Locally and globally, it is a revelation of people’s stories, through extraordinary things they have made, past and present.

Museum of Cambridge

Visit us and explore over 300 years of Cambridgeshire history and heritage. Our museum has something for everyone, and our collections include objects related to the everyday life, customs, and traditions of the local people of the area.

We love the way that objects can help us to reflect on our histories. They bear marks that help us to appreciate their makers, their owners, and their users. The stories that they share can still have meaning today. We want to understand those stories and to continue making connections between the past and the present by collecting peoples’ stories today.

Folklorist Enid Porter was the longest serving Museum curator (1947-1976) and her work characterises our collection. She collected and preserved local heritage for future generations, recording people’s stories and memories.  Porter also shaped modern English folklore studies. We are reviving her ethos and ideas through projects exploring more recent, diverse heritage, reflecting, and recording stories of development and change.

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The Polar Museum

The Scott Polar Research Institute, established in 1920 as part of the University of Cambridge, is a centre of excellence in the study of the Arctic and Antarctic. Research covers both the natural and social sciences and is often interdisciplinary. The Institute also houses the World’s premier Polar Library, extensive archival, photographic and object collections of international importance on the history of polar exploration, and a Polar Museum with displays of both the history and contemporary significance of the Arctic and Antarctic and their surrounding seas. The Institute is a sub-department of the Department of Geography.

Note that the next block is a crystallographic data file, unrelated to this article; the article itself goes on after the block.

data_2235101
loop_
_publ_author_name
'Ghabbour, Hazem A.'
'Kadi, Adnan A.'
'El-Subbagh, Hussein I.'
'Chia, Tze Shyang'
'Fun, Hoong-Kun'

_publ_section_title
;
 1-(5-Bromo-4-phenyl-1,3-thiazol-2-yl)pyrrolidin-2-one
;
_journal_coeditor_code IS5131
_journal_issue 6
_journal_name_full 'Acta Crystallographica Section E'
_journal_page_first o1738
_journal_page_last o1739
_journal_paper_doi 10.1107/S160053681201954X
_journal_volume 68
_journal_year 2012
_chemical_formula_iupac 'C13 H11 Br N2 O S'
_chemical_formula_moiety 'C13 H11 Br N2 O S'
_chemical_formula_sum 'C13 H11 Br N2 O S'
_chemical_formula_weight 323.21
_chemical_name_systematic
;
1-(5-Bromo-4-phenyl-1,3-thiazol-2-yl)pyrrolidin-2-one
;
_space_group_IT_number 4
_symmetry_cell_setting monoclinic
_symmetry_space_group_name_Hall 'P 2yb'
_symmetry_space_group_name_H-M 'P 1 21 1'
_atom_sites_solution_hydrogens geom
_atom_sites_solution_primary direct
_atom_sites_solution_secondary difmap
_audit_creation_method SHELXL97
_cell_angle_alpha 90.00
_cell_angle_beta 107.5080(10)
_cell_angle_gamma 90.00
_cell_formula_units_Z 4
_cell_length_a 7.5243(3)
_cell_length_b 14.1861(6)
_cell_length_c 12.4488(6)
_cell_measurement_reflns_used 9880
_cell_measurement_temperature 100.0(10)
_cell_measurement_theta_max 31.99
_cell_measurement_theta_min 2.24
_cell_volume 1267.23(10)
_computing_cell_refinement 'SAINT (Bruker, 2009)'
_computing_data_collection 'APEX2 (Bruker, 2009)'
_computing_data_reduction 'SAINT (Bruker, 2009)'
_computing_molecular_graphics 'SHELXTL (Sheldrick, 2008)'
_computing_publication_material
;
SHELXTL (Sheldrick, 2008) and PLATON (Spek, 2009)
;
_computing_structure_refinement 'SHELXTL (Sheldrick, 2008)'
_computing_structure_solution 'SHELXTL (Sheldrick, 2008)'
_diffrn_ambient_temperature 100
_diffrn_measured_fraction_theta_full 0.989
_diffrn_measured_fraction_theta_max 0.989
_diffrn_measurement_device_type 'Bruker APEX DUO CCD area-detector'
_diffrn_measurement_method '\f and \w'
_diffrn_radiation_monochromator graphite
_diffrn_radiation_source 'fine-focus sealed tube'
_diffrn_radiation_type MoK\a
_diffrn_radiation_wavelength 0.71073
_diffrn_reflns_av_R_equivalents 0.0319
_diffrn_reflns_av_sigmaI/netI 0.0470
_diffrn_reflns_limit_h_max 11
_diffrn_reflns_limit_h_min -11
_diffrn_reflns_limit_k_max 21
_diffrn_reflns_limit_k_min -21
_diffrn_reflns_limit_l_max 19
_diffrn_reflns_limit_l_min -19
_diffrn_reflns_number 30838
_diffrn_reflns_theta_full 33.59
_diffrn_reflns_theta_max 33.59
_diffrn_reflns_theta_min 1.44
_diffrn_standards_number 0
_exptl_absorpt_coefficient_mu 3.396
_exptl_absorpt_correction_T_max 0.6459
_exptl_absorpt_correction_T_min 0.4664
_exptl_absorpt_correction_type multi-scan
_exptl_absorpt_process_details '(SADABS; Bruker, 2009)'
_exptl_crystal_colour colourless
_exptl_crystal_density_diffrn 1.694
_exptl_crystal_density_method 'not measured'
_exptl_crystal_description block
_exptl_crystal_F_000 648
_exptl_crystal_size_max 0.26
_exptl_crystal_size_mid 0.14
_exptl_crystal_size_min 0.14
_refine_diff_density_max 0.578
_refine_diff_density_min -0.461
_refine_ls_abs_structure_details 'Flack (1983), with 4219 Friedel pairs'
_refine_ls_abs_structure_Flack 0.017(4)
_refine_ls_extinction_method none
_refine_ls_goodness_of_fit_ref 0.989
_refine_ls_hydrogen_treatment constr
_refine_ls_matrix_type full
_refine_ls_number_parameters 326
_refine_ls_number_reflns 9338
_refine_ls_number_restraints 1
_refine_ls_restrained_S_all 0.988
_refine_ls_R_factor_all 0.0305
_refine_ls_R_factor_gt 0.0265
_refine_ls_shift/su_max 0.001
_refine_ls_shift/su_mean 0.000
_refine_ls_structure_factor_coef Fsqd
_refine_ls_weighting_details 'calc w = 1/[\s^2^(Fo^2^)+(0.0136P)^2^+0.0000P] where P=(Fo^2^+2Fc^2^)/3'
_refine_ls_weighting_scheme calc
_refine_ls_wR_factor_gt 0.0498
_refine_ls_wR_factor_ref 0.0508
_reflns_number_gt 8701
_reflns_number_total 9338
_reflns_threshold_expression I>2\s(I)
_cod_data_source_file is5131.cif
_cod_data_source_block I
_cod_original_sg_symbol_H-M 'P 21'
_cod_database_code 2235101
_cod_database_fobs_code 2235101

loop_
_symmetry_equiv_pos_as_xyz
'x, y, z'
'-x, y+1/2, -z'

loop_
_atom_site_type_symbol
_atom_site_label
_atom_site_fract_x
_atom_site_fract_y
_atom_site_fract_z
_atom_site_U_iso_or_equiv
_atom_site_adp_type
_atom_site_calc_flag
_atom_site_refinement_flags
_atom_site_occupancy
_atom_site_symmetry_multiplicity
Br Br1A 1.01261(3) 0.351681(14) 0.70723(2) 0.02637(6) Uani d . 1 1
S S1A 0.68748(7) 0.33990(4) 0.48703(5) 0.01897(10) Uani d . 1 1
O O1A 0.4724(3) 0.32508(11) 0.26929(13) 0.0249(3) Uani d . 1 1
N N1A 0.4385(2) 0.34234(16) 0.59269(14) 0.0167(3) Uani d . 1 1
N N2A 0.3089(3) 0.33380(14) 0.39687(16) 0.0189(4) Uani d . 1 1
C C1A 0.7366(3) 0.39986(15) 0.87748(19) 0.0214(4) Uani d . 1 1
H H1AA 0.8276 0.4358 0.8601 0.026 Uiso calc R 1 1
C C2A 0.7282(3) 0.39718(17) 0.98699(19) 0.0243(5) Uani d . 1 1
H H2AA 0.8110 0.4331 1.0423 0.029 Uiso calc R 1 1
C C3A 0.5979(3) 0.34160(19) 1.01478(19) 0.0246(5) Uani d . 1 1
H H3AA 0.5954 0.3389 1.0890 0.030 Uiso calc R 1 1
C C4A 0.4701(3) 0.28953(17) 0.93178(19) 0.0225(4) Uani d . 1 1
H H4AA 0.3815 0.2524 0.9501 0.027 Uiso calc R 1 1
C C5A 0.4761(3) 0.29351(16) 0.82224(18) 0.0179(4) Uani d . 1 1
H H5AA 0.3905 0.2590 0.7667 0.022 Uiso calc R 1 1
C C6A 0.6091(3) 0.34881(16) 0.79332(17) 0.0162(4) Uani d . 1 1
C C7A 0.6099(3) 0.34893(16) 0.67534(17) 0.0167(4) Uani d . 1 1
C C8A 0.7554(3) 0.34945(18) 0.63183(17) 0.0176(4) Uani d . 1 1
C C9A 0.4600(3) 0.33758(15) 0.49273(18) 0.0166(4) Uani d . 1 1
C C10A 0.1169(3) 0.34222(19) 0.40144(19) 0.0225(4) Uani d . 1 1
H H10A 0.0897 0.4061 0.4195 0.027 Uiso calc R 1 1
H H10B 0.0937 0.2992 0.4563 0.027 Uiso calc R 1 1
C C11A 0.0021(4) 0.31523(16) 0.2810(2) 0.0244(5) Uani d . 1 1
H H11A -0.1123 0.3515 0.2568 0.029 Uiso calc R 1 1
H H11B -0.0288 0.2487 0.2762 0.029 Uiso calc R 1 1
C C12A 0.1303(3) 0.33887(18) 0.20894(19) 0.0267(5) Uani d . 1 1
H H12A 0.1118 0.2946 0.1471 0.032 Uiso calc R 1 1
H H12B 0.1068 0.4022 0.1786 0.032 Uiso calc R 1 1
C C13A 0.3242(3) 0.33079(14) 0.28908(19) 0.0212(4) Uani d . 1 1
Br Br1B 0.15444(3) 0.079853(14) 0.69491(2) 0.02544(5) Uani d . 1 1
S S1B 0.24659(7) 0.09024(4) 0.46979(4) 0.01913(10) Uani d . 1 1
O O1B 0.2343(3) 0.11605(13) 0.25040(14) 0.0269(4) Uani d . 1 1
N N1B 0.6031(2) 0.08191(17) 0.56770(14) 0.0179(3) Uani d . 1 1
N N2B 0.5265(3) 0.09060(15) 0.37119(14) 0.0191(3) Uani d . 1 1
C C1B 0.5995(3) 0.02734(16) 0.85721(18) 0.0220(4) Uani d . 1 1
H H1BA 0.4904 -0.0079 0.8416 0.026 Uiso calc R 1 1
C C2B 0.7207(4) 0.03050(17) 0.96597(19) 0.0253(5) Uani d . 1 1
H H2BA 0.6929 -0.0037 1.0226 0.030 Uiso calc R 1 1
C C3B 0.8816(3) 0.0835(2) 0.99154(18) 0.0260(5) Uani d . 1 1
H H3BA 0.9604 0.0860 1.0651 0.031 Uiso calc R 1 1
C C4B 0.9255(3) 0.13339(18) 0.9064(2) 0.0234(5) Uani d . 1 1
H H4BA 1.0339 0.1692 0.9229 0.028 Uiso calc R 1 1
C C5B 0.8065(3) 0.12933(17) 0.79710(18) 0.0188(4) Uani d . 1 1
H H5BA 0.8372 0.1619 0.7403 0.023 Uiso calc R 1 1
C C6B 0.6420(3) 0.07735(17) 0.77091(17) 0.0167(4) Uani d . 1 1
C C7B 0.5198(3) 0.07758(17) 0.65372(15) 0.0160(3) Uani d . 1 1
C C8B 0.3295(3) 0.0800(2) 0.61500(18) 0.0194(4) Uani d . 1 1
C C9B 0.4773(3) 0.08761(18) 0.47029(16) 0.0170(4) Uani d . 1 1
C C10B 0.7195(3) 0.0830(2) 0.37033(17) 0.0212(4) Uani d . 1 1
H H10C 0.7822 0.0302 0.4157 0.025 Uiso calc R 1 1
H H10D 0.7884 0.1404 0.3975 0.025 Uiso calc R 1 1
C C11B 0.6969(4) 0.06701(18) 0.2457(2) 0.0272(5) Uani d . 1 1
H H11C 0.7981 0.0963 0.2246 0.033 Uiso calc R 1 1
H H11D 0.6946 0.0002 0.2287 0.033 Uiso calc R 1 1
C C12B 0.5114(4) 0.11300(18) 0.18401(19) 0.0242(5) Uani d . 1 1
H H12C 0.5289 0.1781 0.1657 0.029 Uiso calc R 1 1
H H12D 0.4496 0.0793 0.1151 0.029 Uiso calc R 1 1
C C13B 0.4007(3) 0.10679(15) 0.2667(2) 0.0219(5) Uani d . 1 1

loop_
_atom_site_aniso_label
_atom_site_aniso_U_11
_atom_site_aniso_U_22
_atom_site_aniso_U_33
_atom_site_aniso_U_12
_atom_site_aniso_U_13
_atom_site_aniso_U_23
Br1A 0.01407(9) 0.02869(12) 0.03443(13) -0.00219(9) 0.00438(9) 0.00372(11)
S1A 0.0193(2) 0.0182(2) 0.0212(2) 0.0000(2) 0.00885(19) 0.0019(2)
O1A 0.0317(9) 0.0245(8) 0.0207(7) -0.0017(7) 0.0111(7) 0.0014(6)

SPRI’s mission is to enhance the understanding of the polar regions through scholarly research and publication, educating new generations of polar researchers, caring for and making accessible its collections (including its library, archival, photographic and object collections), and projecting the history and environmental significance of the polar regions to the wider community for public benefit.

The Centre for Computing History

The Centre for Computing History (CCH) is a pioneering educational charity that opened at its current site in Cambridge in August 2013. CCH was established as an educational charity to tell the story of the Information Age through exploring the historical, social, and cultural impact of developments in personal computing.  It maintains a long-term collection of objects to tell this story and exploits them through education and events programmes.

Whipple Museum of The History of Science

The Whipple Museum’s collection includes scientific instruments, apparatus, models, pictures, prints, photographs, books, and other material related to the history of science. Find out more about the history of our building and the founding of the museum in this section.

The museum’s holdings are particularly strong in material dating from the 17th to the 19th centuries, especially objects produced by English instrument makers, although the collection contains objects dating from the medieval period to the present day. Instruments of astronomy, navigation, surveying, drawing, and calculating are well represented, as are sundials, mathematical instruments, and early electrical apparatus.

The Whipple Museum was founded in 1944 when Robert Stewart Whipple presented his collection of scientific instruments to the University of Cambridge.

Too much to do in one day, why not stay the night – Check out the range of accommodation Cambridge has to offer


Did you know?

Cambridge University Library is one of the UK’s six legal deposit libraries, which means it receives a copy of every book published in England, Wales, Scotland and Northern Ireland. It now houses over 8 million books, journals and other items!